Steven Miner and Kathryn Garrity divorced, messily, in 1995. Their adult children brought a claim against their mother, seeking damages for intentional and negligent infliction of emotional distress during the time after the divorce.

The Illinois trial court dismissed the ‘bad mothering’ claim, which the state’s appellate court upheld: Miner v Garrity (Ill App (1st), 29 July 2011) [Link available here].

Both courts rejected the idea that Garrity’s ‘use of the psychological influence of a parent over the behavior of her offspring’ had been so ‘extreme and outrageous’ as to found a complaint for infliction of emotional distress. The appeal court suggested that while Garrity may not have been very nice in showing favouritism between siblings and in making remarks that were ‘unpleasant and perhaps insensitive’, there was nothing so ‘abusive and atrocious’ as to amount to the intentional or negligent infliction of emotional distress.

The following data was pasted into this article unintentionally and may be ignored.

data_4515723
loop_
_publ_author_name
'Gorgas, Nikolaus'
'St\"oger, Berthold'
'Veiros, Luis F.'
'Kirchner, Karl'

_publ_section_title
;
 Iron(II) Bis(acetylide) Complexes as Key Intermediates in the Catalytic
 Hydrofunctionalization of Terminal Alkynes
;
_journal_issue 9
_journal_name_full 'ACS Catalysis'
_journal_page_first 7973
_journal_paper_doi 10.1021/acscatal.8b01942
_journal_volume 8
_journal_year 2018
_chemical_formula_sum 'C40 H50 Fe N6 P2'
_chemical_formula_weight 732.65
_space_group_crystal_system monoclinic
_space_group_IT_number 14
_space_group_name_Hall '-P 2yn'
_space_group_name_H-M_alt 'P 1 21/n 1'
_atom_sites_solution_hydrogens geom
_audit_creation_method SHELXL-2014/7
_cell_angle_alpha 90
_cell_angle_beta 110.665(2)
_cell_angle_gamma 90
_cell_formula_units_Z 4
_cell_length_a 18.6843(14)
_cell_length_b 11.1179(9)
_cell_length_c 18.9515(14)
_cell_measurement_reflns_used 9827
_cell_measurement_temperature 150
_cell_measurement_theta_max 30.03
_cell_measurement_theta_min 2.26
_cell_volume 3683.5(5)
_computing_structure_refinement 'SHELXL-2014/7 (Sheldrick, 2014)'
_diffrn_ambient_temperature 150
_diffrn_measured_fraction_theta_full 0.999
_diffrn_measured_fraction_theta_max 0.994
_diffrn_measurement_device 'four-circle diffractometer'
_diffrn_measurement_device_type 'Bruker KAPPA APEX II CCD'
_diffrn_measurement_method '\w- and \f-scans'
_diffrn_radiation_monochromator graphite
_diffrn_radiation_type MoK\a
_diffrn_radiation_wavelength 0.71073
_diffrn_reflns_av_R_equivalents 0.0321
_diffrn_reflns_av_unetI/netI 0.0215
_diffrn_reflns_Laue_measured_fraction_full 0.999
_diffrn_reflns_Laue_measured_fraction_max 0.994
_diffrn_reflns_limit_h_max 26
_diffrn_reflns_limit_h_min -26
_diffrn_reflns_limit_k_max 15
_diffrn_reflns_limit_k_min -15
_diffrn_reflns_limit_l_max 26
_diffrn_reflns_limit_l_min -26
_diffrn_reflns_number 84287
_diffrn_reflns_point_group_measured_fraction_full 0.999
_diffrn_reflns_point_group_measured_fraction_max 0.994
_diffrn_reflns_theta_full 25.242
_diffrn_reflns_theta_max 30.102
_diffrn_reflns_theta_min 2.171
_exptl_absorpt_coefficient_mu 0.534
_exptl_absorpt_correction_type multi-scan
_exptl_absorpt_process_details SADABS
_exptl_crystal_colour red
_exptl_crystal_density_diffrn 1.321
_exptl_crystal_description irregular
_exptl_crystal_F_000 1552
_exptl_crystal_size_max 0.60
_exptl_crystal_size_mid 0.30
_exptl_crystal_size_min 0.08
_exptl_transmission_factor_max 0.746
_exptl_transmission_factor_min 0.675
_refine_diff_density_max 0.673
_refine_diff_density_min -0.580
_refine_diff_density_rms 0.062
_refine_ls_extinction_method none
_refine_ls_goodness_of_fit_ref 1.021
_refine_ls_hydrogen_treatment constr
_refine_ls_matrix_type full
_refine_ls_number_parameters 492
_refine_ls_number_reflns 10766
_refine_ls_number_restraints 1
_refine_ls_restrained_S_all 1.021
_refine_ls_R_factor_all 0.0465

Adducing the fact that their mother’s birthday cards to them did not include cash or a cheque was probably not a winner strategy on the plaintiffs’ part; having their father as one of their counsel might also have struck the wrong tone.